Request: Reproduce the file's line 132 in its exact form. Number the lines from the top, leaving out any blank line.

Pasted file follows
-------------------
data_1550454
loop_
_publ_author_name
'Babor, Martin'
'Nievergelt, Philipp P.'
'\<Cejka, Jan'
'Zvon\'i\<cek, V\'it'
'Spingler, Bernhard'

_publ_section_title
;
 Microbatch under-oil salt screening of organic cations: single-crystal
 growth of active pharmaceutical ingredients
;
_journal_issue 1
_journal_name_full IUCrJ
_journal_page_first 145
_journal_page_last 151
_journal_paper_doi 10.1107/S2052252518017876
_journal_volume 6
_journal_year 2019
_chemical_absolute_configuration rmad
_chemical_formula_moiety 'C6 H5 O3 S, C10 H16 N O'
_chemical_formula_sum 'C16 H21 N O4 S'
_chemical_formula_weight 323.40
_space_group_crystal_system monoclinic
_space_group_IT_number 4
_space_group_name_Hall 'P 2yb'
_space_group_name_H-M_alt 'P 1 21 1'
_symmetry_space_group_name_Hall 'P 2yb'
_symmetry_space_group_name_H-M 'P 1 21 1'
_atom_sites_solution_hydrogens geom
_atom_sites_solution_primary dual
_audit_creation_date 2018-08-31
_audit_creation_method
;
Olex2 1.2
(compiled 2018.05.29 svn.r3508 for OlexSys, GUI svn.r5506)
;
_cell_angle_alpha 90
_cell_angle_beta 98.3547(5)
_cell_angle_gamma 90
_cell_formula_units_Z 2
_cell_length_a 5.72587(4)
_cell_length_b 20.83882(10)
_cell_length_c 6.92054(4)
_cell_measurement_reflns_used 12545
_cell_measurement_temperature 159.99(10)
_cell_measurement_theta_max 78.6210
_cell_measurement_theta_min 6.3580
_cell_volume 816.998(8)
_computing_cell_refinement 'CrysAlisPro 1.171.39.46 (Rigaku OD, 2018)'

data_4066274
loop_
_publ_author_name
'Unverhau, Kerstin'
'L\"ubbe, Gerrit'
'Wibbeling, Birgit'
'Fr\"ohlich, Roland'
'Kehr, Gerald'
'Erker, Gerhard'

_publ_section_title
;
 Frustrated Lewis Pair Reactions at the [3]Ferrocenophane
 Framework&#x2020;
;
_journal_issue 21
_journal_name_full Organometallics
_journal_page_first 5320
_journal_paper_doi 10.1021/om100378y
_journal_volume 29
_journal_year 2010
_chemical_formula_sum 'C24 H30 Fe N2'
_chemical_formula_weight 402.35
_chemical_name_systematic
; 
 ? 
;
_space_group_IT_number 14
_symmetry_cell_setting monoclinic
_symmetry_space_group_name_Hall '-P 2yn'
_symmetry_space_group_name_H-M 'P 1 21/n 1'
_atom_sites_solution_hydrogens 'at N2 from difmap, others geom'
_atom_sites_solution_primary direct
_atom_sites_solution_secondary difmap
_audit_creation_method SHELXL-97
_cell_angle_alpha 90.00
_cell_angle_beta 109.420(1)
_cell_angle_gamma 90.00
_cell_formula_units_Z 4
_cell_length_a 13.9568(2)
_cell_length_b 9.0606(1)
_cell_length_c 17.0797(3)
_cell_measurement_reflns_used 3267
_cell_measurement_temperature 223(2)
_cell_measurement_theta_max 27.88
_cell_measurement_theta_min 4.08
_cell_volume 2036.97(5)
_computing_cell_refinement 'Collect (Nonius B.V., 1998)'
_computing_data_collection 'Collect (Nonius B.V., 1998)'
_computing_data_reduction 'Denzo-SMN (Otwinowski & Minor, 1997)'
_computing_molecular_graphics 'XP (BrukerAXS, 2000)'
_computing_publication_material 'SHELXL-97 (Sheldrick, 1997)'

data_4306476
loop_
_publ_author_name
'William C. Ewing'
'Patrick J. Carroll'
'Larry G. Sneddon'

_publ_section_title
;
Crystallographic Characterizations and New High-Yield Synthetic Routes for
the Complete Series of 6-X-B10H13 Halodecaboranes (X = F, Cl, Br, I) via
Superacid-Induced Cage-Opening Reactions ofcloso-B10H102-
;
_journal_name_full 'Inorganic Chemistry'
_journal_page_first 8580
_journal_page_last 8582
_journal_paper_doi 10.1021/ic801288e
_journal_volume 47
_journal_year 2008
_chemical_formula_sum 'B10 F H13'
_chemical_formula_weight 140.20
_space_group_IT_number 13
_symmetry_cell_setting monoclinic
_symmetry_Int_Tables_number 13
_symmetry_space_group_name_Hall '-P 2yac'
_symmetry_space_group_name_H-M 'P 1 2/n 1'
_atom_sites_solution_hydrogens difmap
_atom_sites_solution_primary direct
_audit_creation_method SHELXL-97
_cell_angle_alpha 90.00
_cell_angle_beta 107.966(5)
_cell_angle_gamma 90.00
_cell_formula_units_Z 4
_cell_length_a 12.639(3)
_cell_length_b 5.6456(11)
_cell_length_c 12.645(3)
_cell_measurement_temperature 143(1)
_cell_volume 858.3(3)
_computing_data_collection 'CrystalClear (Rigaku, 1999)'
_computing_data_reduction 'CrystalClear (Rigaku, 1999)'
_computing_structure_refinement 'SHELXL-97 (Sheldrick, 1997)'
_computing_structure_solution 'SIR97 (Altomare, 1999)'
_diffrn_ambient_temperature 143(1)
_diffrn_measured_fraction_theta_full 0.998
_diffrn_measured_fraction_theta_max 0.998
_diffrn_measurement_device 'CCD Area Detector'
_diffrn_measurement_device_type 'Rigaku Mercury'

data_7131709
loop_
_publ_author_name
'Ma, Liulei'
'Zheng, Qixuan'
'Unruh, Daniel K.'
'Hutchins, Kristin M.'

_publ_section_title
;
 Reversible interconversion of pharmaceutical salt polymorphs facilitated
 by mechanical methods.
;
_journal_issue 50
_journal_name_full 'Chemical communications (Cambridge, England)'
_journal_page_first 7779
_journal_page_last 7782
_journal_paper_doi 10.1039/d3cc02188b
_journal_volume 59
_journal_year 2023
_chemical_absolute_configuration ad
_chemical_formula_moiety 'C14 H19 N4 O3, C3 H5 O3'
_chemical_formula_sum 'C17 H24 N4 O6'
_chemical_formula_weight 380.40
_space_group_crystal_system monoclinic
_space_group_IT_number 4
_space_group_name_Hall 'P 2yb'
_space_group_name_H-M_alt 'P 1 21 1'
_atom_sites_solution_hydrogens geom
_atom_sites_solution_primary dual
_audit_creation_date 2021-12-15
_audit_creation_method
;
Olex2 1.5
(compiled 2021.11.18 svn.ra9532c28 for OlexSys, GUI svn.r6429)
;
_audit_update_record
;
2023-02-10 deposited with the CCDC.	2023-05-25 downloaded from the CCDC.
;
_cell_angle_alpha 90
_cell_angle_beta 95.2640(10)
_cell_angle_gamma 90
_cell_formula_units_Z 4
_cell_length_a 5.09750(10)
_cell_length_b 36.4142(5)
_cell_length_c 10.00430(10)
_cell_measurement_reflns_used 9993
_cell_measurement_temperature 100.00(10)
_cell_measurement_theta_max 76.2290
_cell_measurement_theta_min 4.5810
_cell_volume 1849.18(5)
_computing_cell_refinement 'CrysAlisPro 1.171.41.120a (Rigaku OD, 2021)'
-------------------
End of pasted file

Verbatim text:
_cell_angle_beta 107.966(5)